Interval Training Builds Fitness Fast

Vary Your Training Intensity to Boost Your Performance

By Elizabeth Quinn, Guide

Updated: April 19, 2009

What is Interval Training?

The interval programs of today have become highly sophisticated methods of structured training for athletic

performance enhancement. Physiologists and trainers have designed interval programs that are specifically suited

to individual athletes. These sessions include precisely measured intervals that match the athlete’s sport, event

and current level of conditioning. Often the appropriate intensity and duration of the intervals is determined by

the results of anaerobic threshold testing (AT) that includes measuring the blood-lactate of an athlete during

intense exercise.

How Interval Training Works

Interval training works both the aerobic and the anaerobic system. During the high intensity effort, the anaerobic

system uses the energy stored in the muscles (glycogen) for short bursts of activity. Anaerobic metabolism works

without oxygen. The by-product is lactic acid, which is related to the burning sensation felt in the muscles during

high intensity efforts. During the high intensity interval, lactic acid builds and the athlete enters oxygen debt.

During the recovery phase the heart and lungs work together to “pay back” this oxygen debt and break down the

lactic acid. It is in this phase that the aerobic system is in control, using oxygen to convert stored carbohydrates

into energy.

The Benefits of Interval Training

This repetitive form of training leads to the adaptation response. The body begins to build new capillaries, and is

better able to take in and deliver oxygen to the working muscles. Muscles develop a higher tolerance to the build-

up of lactate, and the heart muscle is strengthened. These changes result in improved performance particularly

within the cardiovascular system.

Interval training also helps prevent the injuries often associated with repetitive endurance exercise, and they

allow you to increase your training intensity without overtraining or burn-out. In this way, adding intervals to

your workout routine is a good way to cross train.

According to the American College of Sports Medicine, more calories are burned in short, high intensity exercise.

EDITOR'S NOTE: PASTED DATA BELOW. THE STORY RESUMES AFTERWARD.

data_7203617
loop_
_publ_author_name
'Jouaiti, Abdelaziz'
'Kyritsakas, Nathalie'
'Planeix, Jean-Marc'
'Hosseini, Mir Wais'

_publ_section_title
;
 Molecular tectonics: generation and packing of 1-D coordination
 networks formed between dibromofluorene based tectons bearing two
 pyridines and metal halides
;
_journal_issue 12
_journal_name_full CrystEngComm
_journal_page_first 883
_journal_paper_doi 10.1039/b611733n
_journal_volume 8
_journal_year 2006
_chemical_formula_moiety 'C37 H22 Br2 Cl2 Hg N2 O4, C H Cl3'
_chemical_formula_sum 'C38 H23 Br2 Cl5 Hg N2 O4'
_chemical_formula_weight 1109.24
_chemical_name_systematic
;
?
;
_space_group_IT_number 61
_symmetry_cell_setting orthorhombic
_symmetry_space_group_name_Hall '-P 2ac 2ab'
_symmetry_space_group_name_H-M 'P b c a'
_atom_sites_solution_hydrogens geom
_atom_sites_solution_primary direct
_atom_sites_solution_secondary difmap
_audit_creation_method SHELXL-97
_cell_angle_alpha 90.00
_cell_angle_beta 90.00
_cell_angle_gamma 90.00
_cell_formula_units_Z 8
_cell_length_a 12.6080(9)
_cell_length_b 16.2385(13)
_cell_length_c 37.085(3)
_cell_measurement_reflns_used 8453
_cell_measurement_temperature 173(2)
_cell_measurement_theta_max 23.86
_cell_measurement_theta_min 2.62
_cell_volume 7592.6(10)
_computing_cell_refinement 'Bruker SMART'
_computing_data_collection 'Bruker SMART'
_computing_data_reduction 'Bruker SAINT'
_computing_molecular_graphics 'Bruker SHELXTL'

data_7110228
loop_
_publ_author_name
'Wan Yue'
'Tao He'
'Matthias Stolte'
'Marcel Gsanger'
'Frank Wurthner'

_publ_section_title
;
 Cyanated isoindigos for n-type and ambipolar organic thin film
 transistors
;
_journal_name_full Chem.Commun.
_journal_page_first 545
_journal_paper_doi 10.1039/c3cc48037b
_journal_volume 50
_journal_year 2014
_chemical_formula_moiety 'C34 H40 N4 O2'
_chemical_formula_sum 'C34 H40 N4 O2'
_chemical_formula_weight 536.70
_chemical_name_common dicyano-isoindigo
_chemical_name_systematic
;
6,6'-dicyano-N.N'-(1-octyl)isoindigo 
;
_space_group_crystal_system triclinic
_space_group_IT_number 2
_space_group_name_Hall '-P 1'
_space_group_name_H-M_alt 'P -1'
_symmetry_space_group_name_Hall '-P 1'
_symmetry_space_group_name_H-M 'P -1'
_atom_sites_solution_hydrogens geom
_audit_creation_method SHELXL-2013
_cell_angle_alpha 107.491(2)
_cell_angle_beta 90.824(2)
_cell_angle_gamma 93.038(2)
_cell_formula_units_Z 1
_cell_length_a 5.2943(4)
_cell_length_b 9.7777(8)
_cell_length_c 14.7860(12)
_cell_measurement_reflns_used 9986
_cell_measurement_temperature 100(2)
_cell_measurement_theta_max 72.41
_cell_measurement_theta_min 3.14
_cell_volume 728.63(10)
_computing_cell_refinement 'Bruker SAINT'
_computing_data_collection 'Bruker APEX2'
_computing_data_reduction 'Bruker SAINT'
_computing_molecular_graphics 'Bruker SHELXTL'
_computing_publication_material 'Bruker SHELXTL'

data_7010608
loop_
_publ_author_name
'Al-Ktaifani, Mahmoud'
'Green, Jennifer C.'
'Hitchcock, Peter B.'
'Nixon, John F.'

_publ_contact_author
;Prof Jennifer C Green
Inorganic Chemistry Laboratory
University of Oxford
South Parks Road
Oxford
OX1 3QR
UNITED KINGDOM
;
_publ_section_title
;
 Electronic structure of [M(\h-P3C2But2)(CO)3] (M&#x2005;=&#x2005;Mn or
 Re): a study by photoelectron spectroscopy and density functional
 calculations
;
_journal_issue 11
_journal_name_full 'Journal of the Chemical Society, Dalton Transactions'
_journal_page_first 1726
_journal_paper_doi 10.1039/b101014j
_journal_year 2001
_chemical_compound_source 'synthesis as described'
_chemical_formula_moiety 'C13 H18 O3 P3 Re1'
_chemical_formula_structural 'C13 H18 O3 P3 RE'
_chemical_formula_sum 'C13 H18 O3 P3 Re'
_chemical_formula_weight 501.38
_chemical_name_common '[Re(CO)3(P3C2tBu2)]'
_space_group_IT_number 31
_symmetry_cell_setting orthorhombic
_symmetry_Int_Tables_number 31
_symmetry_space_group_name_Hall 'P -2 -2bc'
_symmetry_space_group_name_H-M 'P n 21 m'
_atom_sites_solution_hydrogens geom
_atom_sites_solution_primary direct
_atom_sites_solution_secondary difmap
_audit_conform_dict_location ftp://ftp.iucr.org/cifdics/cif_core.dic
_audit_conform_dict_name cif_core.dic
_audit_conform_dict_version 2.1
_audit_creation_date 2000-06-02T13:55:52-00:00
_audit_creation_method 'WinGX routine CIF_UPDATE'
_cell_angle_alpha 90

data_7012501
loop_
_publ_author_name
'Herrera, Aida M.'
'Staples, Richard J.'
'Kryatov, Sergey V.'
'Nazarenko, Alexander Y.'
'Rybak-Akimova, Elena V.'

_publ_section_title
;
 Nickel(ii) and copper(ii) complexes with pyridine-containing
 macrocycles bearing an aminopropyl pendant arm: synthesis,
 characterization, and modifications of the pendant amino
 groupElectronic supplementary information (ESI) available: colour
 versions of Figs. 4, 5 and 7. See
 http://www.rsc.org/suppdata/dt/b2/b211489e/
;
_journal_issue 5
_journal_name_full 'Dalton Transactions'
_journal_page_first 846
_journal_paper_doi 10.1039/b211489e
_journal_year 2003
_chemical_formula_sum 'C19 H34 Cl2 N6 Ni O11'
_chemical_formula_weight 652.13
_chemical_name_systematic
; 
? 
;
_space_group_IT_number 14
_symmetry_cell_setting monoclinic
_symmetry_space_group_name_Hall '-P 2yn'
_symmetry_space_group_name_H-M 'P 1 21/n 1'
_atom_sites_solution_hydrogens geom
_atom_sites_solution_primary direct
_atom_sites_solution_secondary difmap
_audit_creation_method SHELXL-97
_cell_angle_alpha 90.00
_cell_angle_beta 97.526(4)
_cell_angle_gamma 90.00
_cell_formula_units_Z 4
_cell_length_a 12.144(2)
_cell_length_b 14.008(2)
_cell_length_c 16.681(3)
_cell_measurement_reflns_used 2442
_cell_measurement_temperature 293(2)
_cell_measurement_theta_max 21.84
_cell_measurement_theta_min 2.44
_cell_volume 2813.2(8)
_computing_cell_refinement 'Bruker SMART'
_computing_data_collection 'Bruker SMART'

If you are counting calories burned, high intensity exercise such as intervals are better than long, slow endurance

exercise, but you may pay a price. Read more about the benefits and dangers of high intensity exercise.

You don’t need to be a world-class athlete and have sophisticated blood analysis to take advantage of the

benefits of interval training. The standard “speed play” training of fartlek works well for the rest of us. This type

of interval work is based upon your subjective needs. Simply pay attention to how you feel and set your intensity

and duration accordingly.

Interval Training Safety Tips

  • Warm Up before starting intervals

  • Assess current conditioning and set training goals that are within your ability

  • Start slowly. (for example: walk 2 minutes/ run 2 minutes) In general, longer intervals provide better results

  • Keep a steady, but challenging pace throughout the interval

  • Build the number of repetitions over time

  • Bring your heart rate down to 100-110 bpm during the rest interval

  • To improve, increase intensity or duration, but not both at the same time

  • Make any changes slowly over a period of time

  • Train on a smooth, flat surface to ensure even effort

You can also use circuit training as a form of interval training

Advanced Interval Training Workouts

You can take a more scientific approach to interval training by varying your work and recovery intervals based on

your pre-determined goals. Here are the four variables you can manipulate when designing your interval training


  • Intensity (speed) of work interval

  • Duration (distance or time) of work interval

  • Duration of rest or recovery interval

  • Number of repetitions of each interval

Common Interval Training Workouts

  • Stair Running

  • Plyometrics

  • Plyometric Program for Injury Prevention

  • 30-Second Sprint Drills

  • Boot Camp Workouts

  • Speed Drills

  • Explosive Exercise Training

  • Agility Drills

  • Shuttle Runs

  • Tuck Jumps

  • Jump Rope Workouts

It is recommended that you consult an athletic trainer, coach or personal trainer prior to designing an interval

training program.